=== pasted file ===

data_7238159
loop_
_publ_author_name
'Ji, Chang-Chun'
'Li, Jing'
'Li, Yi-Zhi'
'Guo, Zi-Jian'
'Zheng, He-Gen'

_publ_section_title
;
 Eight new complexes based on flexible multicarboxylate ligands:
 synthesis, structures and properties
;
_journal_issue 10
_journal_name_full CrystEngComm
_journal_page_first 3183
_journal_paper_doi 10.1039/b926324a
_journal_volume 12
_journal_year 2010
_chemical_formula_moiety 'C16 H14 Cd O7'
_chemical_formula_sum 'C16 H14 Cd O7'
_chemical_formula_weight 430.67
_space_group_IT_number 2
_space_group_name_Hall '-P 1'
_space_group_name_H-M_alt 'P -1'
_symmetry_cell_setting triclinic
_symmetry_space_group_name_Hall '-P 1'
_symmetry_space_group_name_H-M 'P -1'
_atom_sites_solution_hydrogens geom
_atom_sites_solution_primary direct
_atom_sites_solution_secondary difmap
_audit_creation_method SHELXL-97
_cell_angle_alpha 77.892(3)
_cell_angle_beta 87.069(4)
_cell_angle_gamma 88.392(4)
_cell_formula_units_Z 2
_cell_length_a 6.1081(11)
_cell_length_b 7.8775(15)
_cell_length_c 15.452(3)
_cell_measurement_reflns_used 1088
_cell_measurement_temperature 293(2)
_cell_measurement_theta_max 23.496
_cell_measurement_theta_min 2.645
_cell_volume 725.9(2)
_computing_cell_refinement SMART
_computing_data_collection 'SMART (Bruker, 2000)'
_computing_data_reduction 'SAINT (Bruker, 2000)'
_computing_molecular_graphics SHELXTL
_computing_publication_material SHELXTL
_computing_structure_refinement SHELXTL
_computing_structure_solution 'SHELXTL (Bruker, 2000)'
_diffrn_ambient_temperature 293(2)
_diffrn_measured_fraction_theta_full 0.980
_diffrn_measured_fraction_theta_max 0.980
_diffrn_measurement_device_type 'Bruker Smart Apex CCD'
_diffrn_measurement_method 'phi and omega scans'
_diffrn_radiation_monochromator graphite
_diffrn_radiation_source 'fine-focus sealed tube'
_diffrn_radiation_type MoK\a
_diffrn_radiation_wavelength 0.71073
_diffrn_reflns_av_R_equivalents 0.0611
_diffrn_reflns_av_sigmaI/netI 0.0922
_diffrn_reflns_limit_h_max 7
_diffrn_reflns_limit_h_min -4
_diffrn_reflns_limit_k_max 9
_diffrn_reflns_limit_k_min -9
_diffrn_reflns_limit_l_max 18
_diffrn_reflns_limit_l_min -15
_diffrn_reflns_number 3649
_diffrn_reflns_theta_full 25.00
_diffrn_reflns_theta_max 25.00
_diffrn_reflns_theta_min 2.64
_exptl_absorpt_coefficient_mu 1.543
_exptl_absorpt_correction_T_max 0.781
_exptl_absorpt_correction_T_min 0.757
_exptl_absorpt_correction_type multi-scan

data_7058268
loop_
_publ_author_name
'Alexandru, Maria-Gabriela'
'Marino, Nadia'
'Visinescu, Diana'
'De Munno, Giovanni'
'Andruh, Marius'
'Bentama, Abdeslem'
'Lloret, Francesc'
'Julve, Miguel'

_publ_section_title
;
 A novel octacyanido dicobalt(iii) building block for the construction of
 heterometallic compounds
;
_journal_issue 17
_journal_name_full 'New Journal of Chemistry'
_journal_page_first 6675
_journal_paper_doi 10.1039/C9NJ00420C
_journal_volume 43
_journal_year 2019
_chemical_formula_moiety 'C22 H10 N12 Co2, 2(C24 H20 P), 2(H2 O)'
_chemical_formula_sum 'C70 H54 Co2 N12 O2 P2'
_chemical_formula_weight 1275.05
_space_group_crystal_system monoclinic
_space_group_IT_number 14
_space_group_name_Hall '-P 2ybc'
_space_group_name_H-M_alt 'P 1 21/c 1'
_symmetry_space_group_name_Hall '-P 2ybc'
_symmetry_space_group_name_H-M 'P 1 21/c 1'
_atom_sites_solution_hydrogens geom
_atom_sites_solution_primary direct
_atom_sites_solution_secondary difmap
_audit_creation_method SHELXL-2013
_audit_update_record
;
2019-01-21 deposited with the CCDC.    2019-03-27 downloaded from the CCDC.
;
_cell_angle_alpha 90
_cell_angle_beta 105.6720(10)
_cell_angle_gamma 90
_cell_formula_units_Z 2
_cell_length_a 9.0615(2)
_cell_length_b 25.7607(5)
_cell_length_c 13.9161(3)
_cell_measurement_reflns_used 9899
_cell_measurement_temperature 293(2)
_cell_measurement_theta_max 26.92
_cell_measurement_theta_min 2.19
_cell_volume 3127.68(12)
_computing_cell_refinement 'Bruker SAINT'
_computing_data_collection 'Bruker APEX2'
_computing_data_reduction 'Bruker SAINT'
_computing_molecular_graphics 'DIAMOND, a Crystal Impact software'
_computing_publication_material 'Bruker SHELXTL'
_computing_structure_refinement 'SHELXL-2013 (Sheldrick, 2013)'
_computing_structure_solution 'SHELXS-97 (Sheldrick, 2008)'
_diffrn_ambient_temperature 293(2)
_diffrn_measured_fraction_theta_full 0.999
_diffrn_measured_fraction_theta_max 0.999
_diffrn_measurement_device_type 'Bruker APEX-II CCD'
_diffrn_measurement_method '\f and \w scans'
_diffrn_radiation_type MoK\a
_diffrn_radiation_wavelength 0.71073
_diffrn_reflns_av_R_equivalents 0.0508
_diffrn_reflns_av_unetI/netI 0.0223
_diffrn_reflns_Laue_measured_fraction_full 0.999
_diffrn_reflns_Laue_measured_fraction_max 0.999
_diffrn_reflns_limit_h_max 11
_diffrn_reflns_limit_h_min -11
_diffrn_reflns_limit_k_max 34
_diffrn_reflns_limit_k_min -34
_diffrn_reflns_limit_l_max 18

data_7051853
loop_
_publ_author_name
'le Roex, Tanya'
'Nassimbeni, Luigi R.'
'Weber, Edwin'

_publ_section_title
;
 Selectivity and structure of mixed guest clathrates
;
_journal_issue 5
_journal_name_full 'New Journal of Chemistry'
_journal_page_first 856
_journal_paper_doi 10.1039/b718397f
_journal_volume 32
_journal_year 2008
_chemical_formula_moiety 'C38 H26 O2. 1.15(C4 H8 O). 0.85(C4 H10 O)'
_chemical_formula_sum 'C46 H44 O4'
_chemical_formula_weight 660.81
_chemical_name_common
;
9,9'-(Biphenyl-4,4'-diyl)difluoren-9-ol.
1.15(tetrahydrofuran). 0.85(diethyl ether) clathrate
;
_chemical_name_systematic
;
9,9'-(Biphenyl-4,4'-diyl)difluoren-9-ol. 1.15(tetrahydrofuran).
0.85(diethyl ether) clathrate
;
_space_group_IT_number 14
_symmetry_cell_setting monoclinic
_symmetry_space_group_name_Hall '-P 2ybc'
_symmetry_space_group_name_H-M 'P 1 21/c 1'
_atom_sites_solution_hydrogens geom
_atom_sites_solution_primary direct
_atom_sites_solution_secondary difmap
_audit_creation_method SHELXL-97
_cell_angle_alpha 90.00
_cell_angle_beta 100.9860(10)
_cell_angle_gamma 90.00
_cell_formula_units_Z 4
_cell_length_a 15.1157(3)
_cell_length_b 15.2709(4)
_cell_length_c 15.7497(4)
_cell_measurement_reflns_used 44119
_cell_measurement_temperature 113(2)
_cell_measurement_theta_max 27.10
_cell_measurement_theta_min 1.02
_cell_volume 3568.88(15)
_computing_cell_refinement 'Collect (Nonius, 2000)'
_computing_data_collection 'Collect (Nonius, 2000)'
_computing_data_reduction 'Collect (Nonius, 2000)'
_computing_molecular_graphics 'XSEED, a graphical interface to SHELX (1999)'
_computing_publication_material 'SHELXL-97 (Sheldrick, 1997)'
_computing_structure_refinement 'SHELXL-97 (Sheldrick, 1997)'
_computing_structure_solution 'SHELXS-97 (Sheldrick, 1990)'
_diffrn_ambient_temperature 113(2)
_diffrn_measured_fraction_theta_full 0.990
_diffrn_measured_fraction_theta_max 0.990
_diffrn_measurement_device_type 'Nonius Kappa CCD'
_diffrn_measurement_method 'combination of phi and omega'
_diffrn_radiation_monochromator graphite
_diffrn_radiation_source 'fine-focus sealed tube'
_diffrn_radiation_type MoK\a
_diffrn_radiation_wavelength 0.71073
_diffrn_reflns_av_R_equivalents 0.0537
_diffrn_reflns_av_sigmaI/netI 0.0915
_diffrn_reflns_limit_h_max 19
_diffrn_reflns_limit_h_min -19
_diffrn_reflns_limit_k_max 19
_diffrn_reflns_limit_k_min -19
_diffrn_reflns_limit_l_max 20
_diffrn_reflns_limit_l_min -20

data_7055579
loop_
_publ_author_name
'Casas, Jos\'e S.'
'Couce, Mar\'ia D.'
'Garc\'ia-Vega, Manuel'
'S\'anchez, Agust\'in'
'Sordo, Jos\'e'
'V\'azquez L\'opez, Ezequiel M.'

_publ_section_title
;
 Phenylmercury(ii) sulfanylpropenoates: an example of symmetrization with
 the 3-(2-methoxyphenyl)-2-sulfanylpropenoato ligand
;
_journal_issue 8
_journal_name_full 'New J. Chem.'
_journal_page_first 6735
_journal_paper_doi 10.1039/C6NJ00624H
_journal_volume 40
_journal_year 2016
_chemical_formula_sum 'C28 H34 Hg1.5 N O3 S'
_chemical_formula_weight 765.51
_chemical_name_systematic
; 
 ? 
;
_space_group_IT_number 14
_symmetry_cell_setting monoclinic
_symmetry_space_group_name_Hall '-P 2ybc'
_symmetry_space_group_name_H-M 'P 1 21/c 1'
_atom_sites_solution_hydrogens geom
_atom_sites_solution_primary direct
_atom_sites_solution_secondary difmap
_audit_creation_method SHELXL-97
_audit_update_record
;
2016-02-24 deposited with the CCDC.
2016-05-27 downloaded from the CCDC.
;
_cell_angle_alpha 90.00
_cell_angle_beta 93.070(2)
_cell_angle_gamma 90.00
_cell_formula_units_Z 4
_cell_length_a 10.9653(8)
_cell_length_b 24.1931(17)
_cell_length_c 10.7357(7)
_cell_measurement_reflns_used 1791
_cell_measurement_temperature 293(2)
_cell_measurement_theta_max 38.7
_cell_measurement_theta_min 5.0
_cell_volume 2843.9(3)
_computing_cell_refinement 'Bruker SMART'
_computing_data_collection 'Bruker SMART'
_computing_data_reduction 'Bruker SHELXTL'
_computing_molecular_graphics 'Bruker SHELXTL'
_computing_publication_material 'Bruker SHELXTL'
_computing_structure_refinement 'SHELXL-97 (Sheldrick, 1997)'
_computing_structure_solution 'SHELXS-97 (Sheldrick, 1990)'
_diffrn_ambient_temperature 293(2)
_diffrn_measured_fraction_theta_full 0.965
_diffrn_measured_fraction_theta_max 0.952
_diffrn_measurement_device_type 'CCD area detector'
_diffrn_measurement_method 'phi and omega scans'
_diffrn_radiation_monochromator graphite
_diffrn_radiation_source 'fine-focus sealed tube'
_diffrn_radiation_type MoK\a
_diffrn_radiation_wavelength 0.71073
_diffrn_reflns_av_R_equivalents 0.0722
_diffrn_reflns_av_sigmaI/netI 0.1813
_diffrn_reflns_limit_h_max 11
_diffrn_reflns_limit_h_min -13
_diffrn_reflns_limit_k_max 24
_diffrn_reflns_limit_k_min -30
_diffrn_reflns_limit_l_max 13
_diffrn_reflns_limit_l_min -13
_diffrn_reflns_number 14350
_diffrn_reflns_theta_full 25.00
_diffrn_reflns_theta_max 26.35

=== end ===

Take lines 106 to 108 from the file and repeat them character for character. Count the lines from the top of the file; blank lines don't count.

_symmetry_space_group_name_Hall '-P 2ybc'
_symmetry_space_group_name_H-M 'P 1 21/c 1'
_atom_sites_solution_hydrogens geom